Posted on Jul 02, 2019
Oak Bay Rotarian John has been going to Rwanda for eleven years, for approximately two months, each winter.
 

Oak Bay Rotarian John has been going to Rwanda for eleven years, for approximately two months, each winter.

Initially, John repaired houses and was later asked if he could build houses. There was a need because there were many genocide survivors, many widows and fatherless children, living in poor conditions. John showed us pictures of mud and wattle houses in a bad state of repair.  These sad, small houses were home to parents and children some of whom are HIV positive. In some cases there are up to 7 children with terminally ill parents. Although there is free medical care available in Rwanda, many families have “fallen through the cracks”.

John agreed to build houses, and because the area sits on an earthquake rift, it was necessary to build a strong stone foundation. Porters carry 100-120 lb boulders to the building sites.

John showed a picture of a new 5 room house with 3 bedrooms - so much nicer! Roof rafters are made of the timber growing in the forest. The workers build with just two tools: a machete and a hammer. John also provides families with a raised bed garden already planted with vegetables, and a separate cook shack, equipped with a fuel efficient, smoke free, stacked stove.  Latrines that provide safety and privacy are also provided. There are now 12 stove factories.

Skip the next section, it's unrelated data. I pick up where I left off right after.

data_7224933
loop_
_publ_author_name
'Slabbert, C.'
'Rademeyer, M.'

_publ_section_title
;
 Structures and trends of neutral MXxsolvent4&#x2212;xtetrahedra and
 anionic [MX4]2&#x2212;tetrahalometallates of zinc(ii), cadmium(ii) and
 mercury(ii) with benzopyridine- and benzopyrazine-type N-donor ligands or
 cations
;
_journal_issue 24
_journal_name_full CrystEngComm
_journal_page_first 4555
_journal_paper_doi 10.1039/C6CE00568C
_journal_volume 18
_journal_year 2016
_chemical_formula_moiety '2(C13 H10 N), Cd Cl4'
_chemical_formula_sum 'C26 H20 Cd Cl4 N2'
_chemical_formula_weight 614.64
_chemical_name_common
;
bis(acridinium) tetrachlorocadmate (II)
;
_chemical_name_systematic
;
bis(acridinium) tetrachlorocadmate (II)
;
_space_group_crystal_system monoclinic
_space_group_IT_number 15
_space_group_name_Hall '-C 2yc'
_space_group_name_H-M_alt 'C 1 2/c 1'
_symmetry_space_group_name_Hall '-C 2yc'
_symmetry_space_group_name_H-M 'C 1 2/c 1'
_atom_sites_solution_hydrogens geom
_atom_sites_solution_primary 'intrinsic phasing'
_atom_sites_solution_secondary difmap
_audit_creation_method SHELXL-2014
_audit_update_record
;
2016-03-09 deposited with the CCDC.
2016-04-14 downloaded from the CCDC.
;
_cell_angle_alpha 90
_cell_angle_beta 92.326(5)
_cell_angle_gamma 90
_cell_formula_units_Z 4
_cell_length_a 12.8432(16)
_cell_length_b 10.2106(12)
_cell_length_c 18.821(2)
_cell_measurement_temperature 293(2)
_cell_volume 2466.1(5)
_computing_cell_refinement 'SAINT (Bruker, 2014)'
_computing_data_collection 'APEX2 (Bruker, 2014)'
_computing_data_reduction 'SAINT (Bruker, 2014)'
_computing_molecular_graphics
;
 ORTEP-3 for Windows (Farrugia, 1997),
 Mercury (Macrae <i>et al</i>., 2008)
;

John showed photos of individual people. They looked so happy!! “Beatrice” has 5 children and the eldest one is Maria who had finished Grade 9. John managed to find a place for Maria in a boarding school an hour and a half walk away. Education provides these youngsters with economic viability in the future. When Beatrice saw her new house with furnished bedrooms, she collapsed sobbing; she was so relieved to know her children would no longer have to sleep on a mat placed on a dirt floor.

Another family with 7 children and a father with advanced TB lived in a two room house.  None of the children were in school. The younger children were supplied with a uniform, a back pack and equipment to enable them to go to school. “Peter” is an older child in this family and when he was told a house was being built for his mother, he said he would do any labor necessary to help.  Peter ended up going to a vocational school and two girls from another family went to the vocational school to learn to sew.

John informed us that other NGO’s put signs on houses to indicate they cost $3,500-$4,000, whereas the houses John builds cost $2000.